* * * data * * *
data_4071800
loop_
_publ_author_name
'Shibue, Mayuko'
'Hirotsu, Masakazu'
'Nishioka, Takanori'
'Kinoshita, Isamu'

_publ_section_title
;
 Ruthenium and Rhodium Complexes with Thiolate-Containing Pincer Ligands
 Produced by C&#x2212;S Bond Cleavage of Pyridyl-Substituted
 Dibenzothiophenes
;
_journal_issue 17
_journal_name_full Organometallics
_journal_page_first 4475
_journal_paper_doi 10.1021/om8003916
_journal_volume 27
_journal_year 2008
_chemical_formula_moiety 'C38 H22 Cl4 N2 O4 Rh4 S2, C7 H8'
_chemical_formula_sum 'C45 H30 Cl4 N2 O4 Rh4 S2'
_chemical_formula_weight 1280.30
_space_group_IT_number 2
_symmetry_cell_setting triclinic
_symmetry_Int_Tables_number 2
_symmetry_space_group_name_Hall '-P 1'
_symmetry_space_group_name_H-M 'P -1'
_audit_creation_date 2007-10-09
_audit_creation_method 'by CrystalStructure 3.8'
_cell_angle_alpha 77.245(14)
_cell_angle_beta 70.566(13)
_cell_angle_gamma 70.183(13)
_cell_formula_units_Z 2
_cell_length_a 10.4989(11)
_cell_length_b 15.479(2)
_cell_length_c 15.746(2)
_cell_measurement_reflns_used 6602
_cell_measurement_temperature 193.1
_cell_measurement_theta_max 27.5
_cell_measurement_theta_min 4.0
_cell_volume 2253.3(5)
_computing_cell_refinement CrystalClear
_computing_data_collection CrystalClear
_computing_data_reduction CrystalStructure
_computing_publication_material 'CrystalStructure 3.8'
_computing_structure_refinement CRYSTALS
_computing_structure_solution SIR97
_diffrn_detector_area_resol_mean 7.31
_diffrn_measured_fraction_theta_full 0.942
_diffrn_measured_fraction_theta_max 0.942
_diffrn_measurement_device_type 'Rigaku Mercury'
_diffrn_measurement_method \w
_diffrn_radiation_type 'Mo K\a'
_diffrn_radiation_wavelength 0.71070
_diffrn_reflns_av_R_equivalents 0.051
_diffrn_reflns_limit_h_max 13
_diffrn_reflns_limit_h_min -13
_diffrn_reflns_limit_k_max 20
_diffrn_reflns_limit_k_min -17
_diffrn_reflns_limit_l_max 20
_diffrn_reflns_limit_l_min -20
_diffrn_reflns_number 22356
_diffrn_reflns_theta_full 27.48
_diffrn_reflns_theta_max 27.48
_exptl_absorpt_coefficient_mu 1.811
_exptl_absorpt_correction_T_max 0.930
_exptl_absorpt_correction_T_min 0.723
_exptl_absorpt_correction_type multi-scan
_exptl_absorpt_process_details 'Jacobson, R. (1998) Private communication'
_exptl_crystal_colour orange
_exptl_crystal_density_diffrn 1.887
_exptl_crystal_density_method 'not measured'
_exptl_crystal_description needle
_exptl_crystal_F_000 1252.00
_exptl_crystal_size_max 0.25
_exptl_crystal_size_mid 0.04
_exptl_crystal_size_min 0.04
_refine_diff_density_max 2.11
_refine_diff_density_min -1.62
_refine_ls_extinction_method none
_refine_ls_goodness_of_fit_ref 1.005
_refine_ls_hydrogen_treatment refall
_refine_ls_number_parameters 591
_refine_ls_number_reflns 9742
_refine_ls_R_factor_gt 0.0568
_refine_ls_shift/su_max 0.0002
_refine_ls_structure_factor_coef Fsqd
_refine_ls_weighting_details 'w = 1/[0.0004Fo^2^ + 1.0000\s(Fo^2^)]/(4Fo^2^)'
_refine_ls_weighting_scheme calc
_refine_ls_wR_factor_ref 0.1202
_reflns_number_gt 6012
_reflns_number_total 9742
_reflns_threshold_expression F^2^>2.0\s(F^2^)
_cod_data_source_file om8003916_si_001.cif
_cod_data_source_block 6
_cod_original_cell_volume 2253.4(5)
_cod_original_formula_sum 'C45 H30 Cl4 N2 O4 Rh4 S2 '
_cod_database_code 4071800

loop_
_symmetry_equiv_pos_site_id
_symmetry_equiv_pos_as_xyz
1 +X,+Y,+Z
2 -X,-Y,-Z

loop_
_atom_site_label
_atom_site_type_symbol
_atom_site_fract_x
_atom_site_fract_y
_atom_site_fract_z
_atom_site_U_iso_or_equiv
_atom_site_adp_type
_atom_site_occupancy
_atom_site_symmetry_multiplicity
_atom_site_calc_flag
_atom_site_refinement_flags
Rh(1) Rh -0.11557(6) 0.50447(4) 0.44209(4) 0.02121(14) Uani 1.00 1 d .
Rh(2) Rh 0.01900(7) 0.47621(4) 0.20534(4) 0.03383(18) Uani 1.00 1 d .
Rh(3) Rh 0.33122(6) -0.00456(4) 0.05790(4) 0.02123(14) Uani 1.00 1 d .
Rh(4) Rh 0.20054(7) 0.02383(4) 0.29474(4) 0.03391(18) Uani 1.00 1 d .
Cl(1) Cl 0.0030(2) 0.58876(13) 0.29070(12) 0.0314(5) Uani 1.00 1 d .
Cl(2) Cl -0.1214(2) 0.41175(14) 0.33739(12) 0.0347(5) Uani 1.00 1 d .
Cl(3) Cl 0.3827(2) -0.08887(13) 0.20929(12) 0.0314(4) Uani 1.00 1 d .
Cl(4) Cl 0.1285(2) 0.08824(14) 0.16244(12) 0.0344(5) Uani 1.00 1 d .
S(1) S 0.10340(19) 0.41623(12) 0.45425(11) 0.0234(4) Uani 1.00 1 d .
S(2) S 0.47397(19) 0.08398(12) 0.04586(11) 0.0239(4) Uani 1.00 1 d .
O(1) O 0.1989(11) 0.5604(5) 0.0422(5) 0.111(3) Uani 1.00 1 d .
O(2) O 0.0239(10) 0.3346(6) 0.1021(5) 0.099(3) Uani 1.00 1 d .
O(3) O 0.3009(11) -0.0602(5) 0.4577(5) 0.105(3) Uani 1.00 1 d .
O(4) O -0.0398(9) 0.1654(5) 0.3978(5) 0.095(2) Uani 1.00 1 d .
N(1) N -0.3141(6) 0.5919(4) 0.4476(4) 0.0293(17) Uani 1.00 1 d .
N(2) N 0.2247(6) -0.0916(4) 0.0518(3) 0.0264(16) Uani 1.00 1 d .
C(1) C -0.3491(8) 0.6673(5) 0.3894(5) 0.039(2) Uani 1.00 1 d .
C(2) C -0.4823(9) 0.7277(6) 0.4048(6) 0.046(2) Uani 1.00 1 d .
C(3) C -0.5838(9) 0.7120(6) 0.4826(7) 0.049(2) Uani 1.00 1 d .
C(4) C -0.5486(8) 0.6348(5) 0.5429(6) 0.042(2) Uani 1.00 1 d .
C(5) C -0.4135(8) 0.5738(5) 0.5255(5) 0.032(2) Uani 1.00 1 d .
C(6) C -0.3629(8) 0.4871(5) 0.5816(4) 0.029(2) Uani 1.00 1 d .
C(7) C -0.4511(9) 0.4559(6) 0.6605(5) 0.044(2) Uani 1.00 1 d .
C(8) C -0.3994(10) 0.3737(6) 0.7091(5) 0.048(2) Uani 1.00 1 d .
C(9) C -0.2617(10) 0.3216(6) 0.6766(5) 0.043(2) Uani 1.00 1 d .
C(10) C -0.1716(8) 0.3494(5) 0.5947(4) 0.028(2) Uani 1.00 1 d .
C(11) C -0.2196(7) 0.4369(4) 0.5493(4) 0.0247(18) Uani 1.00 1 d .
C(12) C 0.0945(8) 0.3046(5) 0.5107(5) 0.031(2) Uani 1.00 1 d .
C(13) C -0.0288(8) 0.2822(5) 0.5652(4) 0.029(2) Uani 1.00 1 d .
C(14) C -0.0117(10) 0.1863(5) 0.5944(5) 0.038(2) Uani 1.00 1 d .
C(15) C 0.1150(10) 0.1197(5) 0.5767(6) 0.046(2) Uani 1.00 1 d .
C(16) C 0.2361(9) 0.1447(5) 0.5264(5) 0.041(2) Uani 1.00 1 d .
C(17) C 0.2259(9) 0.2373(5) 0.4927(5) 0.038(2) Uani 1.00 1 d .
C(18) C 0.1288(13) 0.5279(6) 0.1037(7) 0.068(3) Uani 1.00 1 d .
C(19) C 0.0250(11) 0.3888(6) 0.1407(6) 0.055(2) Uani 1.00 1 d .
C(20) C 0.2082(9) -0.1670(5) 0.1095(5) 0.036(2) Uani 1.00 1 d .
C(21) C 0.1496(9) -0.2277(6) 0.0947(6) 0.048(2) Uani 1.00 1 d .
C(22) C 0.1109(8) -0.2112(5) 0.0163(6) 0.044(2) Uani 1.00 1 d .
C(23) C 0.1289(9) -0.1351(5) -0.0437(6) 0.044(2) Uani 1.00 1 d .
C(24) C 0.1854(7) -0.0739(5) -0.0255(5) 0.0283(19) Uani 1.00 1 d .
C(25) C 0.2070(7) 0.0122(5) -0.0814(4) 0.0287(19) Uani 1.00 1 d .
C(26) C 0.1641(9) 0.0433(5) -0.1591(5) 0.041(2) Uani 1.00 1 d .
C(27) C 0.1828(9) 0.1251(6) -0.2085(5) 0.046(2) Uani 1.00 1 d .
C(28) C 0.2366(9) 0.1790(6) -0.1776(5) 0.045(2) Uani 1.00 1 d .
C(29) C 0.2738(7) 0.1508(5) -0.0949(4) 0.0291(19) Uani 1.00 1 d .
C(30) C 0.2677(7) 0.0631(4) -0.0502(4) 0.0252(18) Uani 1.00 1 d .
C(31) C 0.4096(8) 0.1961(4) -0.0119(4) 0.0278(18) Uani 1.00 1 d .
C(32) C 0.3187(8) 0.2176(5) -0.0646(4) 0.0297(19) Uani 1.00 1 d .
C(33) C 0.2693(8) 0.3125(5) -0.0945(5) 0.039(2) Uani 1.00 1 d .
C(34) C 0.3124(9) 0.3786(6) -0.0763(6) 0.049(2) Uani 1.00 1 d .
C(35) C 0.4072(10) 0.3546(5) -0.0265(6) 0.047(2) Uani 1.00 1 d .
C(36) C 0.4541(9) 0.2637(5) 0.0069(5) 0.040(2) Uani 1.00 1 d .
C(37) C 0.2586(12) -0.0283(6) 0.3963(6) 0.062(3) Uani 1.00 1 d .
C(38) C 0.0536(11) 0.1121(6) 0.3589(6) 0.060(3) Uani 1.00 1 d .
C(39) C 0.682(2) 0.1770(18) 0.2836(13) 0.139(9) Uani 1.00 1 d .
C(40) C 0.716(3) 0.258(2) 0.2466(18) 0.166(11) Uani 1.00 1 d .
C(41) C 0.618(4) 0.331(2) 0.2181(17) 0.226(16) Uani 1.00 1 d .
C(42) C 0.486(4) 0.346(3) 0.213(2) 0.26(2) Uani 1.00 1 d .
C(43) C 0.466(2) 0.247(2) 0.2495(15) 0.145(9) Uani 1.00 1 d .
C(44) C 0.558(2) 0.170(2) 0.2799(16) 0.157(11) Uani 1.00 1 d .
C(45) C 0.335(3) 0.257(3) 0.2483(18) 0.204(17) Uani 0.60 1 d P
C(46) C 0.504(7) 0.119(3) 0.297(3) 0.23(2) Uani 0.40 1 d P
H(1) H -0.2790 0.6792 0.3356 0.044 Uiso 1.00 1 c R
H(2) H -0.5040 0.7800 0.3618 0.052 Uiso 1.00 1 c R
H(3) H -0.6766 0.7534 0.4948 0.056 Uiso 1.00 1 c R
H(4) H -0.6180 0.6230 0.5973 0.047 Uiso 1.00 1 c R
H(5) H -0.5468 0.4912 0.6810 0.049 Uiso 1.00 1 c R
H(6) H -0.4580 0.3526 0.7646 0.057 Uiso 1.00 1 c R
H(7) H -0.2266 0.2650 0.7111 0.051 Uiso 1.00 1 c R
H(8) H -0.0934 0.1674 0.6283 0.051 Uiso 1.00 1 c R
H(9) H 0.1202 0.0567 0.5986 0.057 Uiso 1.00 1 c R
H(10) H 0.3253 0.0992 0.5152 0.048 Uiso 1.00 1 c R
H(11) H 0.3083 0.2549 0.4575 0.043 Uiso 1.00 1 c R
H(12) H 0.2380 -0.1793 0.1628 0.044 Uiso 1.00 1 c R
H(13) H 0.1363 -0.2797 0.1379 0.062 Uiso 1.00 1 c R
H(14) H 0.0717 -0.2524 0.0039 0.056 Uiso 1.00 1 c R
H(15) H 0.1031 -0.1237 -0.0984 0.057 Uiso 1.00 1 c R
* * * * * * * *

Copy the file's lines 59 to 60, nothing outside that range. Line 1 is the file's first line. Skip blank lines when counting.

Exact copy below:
_diffrn_reflns_limit_k_min -17
_diffrn_reflns_limit_l_max 20